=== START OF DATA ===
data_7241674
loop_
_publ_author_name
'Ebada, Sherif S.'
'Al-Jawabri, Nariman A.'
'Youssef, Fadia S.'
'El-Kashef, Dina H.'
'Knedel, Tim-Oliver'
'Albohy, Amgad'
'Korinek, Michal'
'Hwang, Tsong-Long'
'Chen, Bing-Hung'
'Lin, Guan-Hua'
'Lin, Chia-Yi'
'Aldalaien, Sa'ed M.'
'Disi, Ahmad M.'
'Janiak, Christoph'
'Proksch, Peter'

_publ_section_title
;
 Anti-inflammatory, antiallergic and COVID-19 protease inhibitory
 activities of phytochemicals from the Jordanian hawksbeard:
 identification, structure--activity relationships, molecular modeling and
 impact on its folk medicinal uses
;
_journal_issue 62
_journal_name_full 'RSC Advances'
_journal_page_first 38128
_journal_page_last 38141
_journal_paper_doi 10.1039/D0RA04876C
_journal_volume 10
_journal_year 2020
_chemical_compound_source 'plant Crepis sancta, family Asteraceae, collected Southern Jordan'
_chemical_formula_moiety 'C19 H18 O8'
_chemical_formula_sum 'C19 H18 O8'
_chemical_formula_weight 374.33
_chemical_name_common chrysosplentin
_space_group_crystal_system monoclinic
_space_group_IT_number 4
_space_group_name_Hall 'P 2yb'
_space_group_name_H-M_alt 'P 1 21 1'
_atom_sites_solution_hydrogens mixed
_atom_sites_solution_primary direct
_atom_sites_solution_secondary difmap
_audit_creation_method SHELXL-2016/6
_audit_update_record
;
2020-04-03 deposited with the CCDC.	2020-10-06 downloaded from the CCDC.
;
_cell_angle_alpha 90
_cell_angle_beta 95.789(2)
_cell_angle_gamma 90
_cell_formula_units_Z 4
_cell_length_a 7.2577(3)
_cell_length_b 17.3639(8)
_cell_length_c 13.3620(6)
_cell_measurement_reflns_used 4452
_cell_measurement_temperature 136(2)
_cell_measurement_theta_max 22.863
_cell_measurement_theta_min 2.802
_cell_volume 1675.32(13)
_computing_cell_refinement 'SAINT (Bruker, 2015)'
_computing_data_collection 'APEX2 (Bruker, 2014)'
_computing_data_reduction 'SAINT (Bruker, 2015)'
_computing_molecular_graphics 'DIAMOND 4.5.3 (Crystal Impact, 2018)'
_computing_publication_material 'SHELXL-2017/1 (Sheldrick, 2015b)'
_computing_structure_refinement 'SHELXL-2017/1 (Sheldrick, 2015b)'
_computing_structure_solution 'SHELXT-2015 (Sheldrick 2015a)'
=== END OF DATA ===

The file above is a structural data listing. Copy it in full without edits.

data_7241674
loop_
_publ_author_name
'Ebada, Sherif S.'
'Al-Jawabri, Nariman A.'
'Youssef, Fadia S.'
'El-Kashef, Dina H.'
'Knedel, Tim-Oliver'
'Albohy, Amgad'
'Korinek, Michal'
'Hwang, Tsong-Long'
'Chen, Bing-Hung'
'Lin, Guan-Hua'
'Lin, Chia-Yi'
'Aldalaien, Sa'ed M.'
'Disi, Ahmad M.'
'Janiak, Christoph'
'Proksch, Peter'

_publ_section_title
;
 Anti-inflammatory, antiallergic and COVID-19 protease inhibitory
 activities of phytochemicals from the Jordanian hawksbeard:
 identification, structure--activity relationships, molecular modeling and
 impact on its folk medicinal uses
;
_journal_issue 62
_journal_name_full 'RSC Advances'
_journal_page_first 38128
_journal_page_last 38141
_journal_paper_doi 10.1039/D0RA04876C
_journal_volume 10
_journal_year 2020
_chemical_compound_source 'plant Crepis sancta, family Asteraceae, collected Southern Jordan'
_chemical_formula_moiety 'C19 H18 O8'
_chemical_formula_sum 'C19 H18 O8'
_chemical_formula_weight 374.33
_chemical_name_common chrysosplentin
_space_group_crystal_system monoclinic
_space_group_IT_number 4
_space_group_name_Hall 'P 2yb'
_space_group_name_H-M_alt 'P 1 21 1'
_atom_sites_solution_hydrogens mixed
_atom_sites_solution_primary direct
_atom_sites_solution_secondary difmap
_audit_creation_method SHELXL-2016/6
_audit_update_record
;
2020-04-03 deposited with the CCDC.	2020-10-06 downloaded from the CCDC.
;
_cell_angle_alpha 90
_cell_angle_beta 95.789(2)
_cell_angle_gamma 90
_cell_formula_units_Z 4
_cell_length_a 7.2577(3)
_cell_length_b 17.3639(8)
_cell_length_c 13.3620(6)
_cell_measurement_reflns_used 4452
_cell_measurement_temperature 136(2)
_cell_measurement_theta_max 22.863
_cell_measurement_theta_min 2.802
_cell_volume 1675.32(13)
_computing_cell_refinement 'SAINT (Bruker, 2015)'
_computing_data_collection 'APEX2 (Bruker, 2014)'
_computing_data_reduction 'SAINT (Bruker, 2015)'
_computing_molecular_graphics 'DIAMOND 4.5.3 (Crystal Impact, 2018)'
_computing_publication_material 'SHELXL-2017/1 (Sheldrick, 2015b)'
_computing_structure_refinement 'SHELXL-2017/1 (Sheldrick, 2015b)'
_computing_structure_solution 'SHELXT-2015 (Sheldrick 2015a)'